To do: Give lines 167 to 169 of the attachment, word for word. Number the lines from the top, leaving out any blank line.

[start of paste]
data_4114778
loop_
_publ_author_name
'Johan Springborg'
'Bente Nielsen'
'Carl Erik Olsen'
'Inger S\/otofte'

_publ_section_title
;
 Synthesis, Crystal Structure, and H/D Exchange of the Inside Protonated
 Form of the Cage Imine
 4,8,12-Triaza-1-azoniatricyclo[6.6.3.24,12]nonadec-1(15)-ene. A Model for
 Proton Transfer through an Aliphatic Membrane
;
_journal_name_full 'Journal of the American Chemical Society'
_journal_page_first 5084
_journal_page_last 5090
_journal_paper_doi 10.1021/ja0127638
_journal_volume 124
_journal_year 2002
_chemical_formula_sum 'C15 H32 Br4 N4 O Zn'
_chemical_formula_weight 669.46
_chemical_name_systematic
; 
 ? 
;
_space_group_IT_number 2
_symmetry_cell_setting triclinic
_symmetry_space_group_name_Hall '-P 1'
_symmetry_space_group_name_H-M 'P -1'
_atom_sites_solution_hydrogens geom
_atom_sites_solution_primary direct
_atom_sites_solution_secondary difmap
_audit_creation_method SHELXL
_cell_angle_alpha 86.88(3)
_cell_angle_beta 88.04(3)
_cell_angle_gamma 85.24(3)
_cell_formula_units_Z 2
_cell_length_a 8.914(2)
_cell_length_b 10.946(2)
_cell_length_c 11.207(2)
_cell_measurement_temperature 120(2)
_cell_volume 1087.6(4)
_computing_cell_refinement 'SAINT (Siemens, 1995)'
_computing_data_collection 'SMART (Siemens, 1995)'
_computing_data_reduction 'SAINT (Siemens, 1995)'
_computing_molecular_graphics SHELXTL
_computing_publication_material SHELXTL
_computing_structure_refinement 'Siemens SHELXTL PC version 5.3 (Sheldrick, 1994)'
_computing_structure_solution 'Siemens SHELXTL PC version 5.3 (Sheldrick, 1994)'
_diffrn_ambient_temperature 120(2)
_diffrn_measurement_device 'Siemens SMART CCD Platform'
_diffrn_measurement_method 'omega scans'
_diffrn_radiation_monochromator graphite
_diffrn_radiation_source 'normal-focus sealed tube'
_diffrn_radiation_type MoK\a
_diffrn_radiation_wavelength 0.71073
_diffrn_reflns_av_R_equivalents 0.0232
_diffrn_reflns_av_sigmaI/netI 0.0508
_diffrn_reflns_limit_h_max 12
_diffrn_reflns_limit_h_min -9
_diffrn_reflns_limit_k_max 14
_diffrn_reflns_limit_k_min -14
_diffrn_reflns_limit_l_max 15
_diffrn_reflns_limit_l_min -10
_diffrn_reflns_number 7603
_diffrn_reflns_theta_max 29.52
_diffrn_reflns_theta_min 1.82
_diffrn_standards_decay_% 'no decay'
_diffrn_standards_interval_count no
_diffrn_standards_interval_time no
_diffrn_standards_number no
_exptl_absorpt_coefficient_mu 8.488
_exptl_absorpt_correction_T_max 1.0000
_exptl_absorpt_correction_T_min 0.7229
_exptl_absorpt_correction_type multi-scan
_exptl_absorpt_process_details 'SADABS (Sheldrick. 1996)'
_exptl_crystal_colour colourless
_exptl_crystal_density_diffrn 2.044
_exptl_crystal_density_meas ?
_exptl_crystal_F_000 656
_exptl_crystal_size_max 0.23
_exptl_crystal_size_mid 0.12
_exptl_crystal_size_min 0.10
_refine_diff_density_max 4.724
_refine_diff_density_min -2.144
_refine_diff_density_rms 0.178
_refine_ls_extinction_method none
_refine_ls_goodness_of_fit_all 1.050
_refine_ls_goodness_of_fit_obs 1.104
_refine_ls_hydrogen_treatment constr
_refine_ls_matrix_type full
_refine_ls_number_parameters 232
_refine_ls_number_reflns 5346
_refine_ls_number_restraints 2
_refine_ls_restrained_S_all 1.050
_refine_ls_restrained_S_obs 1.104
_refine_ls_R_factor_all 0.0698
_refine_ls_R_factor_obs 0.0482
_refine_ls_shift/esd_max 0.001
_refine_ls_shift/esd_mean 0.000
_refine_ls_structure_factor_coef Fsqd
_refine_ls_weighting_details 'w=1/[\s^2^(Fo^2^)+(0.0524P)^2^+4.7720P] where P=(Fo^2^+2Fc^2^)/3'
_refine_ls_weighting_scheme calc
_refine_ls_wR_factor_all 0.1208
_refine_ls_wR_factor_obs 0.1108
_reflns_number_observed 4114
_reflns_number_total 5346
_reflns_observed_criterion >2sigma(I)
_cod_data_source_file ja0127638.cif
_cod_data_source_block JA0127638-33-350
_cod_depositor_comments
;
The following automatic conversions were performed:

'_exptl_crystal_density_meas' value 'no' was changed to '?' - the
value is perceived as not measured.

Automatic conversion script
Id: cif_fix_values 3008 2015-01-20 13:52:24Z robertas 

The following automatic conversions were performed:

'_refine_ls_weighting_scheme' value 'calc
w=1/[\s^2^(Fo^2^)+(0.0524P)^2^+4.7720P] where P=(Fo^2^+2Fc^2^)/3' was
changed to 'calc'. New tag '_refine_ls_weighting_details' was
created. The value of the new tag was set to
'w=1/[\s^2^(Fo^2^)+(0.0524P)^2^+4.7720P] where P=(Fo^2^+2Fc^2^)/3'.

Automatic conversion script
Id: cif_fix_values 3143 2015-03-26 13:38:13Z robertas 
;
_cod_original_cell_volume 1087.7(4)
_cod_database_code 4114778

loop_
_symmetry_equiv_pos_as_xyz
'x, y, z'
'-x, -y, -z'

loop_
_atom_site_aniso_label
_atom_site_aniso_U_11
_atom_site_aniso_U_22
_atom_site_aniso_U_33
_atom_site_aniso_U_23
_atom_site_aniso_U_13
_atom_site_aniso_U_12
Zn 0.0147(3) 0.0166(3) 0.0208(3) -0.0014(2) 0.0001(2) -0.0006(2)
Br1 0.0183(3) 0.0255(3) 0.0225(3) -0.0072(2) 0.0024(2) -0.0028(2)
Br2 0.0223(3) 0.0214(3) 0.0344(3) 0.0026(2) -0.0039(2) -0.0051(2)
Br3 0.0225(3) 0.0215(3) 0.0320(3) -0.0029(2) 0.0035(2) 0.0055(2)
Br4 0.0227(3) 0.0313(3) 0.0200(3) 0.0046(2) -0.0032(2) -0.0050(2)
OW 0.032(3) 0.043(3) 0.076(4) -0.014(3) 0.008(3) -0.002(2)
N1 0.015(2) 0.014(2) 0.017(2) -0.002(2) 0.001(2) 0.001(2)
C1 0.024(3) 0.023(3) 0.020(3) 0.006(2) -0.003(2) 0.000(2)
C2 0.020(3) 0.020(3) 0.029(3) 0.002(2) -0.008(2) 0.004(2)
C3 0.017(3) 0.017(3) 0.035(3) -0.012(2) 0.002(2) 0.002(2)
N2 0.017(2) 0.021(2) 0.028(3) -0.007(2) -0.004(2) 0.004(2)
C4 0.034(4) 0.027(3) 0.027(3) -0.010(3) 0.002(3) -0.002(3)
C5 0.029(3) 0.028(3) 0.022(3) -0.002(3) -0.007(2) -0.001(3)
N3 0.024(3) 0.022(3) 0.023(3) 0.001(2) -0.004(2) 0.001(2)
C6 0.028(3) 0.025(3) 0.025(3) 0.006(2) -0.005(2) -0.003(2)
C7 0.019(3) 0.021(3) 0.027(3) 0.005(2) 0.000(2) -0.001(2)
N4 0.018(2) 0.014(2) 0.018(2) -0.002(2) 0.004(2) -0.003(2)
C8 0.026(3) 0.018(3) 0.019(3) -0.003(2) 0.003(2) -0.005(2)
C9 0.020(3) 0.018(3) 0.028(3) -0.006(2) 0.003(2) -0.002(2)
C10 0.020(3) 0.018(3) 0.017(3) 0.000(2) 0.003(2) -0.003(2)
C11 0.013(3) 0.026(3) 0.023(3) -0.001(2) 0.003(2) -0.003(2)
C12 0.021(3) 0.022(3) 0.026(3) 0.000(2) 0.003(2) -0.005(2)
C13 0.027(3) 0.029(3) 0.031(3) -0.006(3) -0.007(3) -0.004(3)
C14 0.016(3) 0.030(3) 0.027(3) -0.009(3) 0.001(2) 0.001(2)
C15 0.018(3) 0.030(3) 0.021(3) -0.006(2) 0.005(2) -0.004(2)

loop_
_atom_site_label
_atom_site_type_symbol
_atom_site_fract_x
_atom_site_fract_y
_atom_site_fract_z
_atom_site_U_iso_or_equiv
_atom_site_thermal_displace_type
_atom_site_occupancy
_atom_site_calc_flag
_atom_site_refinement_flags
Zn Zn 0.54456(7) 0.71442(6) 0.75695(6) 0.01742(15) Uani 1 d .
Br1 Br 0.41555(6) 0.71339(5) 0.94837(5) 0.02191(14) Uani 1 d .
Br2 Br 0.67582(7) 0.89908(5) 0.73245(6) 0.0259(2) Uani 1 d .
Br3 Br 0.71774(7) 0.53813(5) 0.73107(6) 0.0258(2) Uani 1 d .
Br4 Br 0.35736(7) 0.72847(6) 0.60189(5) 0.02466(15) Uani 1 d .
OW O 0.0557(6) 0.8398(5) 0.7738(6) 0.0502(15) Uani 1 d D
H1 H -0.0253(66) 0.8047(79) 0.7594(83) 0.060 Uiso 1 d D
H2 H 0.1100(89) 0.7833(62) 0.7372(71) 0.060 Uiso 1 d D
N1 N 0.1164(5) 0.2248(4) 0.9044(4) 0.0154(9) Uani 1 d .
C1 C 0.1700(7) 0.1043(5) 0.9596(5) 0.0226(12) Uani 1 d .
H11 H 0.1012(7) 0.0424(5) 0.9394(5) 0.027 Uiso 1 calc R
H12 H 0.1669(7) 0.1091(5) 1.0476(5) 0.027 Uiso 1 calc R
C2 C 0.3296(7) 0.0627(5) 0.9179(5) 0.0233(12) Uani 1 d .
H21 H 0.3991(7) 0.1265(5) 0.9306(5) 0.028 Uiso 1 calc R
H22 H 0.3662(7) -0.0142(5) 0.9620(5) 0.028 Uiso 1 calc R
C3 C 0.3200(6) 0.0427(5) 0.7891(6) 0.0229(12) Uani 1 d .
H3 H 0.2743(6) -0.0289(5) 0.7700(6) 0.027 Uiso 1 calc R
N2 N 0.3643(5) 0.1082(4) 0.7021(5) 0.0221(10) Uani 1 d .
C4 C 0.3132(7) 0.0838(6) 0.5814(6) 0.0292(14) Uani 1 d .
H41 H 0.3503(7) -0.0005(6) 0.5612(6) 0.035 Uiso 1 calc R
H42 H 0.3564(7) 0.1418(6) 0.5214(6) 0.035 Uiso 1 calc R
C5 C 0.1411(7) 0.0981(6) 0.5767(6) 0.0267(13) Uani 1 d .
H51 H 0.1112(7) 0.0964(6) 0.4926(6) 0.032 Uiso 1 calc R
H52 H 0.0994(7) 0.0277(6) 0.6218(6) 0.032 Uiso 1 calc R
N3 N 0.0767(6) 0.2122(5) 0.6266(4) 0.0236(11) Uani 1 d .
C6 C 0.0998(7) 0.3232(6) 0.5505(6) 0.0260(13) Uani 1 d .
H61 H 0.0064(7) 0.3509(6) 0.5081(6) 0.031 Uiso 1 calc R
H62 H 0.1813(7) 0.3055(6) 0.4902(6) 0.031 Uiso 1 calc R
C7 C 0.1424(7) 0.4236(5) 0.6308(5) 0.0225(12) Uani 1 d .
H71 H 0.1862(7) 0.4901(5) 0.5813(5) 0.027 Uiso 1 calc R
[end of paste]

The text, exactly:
loop_
_atom_site_label
_atom_site_type_symbol